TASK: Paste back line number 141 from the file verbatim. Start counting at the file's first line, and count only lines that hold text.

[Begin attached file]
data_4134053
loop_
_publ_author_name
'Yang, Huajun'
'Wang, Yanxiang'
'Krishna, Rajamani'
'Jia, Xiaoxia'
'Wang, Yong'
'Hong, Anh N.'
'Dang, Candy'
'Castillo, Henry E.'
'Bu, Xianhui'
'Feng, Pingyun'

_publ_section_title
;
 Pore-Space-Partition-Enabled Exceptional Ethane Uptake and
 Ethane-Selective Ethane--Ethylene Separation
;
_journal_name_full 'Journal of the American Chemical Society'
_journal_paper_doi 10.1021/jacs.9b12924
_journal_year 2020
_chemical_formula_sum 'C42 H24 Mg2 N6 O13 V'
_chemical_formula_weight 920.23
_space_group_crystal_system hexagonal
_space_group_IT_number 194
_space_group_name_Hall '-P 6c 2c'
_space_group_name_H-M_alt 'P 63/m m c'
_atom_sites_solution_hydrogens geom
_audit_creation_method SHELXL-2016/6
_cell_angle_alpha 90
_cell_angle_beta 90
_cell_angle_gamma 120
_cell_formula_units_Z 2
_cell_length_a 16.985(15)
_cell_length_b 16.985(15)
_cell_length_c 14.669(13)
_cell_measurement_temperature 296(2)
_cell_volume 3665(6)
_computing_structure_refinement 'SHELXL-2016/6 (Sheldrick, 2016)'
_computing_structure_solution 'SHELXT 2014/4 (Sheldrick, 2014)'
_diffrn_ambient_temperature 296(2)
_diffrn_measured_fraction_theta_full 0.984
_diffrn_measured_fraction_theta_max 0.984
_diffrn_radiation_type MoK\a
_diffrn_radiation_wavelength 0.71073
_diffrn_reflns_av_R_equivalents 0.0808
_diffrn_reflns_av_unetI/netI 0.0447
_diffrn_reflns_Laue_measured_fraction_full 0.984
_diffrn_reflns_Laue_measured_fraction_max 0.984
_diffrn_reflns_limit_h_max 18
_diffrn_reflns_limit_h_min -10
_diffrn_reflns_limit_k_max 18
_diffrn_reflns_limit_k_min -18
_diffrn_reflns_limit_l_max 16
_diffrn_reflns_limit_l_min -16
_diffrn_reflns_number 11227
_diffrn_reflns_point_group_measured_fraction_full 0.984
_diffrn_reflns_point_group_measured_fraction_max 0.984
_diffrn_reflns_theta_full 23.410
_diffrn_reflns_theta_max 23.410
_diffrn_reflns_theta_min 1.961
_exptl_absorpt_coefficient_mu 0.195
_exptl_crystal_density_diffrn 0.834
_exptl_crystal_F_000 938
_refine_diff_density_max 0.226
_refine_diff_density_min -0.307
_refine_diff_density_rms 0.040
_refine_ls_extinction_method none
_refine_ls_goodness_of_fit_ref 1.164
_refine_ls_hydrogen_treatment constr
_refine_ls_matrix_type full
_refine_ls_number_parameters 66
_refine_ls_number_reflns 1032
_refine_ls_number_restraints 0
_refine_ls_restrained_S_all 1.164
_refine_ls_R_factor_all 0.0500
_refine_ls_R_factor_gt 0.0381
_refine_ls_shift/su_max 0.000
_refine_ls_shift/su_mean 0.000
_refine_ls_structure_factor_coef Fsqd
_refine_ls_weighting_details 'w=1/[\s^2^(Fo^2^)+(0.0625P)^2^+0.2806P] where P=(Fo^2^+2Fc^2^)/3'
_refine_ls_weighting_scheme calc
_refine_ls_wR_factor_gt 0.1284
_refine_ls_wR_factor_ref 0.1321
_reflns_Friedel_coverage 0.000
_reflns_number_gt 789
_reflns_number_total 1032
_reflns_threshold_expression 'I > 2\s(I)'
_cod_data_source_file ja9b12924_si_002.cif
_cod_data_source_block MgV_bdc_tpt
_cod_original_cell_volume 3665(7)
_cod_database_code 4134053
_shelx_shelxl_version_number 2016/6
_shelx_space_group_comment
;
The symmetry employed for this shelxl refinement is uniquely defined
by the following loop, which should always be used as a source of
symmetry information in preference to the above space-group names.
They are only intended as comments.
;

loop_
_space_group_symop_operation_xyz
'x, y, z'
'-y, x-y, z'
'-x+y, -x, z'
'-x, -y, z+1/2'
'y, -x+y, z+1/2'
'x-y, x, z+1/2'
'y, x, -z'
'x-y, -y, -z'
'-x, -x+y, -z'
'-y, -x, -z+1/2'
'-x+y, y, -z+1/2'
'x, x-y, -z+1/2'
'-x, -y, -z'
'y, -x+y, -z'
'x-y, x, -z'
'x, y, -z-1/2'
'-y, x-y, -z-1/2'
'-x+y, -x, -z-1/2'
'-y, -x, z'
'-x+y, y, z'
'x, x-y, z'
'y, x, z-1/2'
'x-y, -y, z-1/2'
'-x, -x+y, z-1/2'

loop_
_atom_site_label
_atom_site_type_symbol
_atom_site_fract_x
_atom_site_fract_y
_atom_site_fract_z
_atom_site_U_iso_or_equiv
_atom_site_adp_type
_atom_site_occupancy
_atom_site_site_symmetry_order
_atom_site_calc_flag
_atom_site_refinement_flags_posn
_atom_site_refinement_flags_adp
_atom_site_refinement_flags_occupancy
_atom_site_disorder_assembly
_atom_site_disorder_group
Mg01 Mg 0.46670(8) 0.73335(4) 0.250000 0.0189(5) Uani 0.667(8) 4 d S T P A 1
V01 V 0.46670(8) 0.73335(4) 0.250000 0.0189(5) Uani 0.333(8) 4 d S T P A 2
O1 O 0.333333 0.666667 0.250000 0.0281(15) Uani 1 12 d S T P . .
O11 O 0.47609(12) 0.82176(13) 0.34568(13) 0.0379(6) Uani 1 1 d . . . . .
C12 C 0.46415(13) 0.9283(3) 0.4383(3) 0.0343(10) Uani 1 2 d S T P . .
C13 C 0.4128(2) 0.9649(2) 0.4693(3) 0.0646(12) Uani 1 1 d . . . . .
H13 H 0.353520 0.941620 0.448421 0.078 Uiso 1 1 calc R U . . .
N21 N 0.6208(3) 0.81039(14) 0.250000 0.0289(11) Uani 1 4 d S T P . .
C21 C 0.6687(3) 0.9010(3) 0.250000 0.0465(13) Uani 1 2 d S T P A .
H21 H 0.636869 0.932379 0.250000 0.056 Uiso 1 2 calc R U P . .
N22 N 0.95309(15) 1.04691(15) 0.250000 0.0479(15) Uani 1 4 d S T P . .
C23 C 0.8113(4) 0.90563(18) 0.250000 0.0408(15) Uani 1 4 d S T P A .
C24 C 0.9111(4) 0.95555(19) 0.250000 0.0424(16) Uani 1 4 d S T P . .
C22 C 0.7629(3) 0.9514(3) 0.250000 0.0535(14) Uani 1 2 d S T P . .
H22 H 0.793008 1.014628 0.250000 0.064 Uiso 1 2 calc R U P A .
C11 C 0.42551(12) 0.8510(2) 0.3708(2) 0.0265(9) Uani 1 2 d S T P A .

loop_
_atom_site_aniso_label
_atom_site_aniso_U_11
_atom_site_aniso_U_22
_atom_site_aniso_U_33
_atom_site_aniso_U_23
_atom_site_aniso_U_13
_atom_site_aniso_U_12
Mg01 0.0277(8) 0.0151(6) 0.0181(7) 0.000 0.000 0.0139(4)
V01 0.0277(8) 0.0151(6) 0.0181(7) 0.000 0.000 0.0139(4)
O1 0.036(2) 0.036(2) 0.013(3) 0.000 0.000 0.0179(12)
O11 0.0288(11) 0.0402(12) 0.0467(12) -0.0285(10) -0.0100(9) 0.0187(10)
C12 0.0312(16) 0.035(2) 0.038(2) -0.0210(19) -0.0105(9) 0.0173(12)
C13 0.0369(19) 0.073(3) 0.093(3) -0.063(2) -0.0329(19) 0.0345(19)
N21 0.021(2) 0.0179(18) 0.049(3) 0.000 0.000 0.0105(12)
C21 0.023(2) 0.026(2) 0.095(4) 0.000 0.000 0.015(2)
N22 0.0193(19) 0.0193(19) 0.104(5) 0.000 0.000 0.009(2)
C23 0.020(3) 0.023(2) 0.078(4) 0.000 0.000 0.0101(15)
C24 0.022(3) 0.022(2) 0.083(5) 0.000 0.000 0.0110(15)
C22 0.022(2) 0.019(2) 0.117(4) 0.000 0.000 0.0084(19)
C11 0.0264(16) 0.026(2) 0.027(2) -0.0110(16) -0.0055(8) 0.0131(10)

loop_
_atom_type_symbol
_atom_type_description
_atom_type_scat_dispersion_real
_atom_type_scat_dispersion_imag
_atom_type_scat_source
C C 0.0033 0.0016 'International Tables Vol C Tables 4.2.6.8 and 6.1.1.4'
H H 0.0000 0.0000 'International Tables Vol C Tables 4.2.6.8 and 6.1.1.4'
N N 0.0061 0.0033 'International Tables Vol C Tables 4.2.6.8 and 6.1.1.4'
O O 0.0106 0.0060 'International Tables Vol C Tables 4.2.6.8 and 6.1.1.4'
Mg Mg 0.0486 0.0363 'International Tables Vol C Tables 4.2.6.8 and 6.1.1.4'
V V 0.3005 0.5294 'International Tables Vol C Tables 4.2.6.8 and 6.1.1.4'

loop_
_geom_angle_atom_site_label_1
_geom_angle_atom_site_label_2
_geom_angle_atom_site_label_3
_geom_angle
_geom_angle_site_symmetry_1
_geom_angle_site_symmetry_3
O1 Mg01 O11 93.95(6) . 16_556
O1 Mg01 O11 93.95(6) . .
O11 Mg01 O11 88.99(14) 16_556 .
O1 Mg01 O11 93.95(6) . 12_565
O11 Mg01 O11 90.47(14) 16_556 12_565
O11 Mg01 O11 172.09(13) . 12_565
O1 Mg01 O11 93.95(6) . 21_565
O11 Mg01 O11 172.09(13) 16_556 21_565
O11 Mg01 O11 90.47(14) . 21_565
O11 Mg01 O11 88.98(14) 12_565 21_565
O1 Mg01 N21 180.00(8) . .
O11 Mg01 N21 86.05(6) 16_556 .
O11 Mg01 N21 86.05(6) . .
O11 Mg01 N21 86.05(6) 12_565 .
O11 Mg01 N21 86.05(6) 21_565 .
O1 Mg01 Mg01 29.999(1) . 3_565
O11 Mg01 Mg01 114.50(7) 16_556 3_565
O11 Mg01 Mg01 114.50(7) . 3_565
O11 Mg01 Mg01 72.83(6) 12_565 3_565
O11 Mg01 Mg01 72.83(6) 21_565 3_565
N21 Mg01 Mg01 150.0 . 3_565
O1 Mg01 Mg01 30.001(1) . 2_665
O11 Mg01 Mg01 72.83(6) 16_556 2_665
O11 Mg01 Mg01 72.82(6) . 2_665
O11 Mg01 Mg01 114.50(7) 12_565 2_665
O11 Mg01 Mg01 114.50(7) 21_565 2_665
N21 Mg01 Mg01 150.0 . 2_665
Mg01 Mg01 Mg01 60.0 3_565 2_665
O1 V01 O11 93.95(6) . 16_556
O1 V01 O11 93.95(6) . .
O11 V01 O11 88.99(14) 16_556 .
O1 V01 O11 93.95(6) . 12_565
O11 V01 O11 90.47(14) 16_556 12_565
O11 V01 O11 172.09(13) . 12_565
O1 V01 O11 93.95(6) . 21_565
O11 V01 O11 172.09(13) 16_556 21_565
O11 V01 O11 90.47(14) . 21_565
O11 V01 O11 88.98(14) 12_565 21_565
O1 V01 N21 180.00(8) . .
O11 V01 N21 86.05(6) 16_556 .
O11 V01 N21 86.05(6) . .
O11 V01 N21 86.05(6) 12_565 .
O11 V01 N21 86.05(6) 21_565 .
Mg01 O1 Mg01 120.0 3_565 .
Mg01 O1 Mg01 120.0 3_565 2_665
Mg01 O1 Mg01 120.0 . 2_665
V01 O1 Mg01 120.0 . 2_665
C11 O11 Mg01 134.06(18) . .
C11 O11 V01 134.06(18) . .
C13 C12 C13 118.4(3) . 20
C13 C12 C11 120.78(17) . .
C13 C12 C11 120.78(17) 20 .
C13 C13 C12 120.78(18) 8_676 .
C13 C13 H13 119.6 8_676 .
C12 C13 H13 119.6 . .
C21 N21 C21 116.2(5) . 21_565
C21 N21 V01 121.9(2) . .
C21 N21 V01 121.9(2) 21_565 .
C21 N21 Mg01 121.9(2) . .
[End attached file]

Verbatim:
_atom_site_disorder_assembly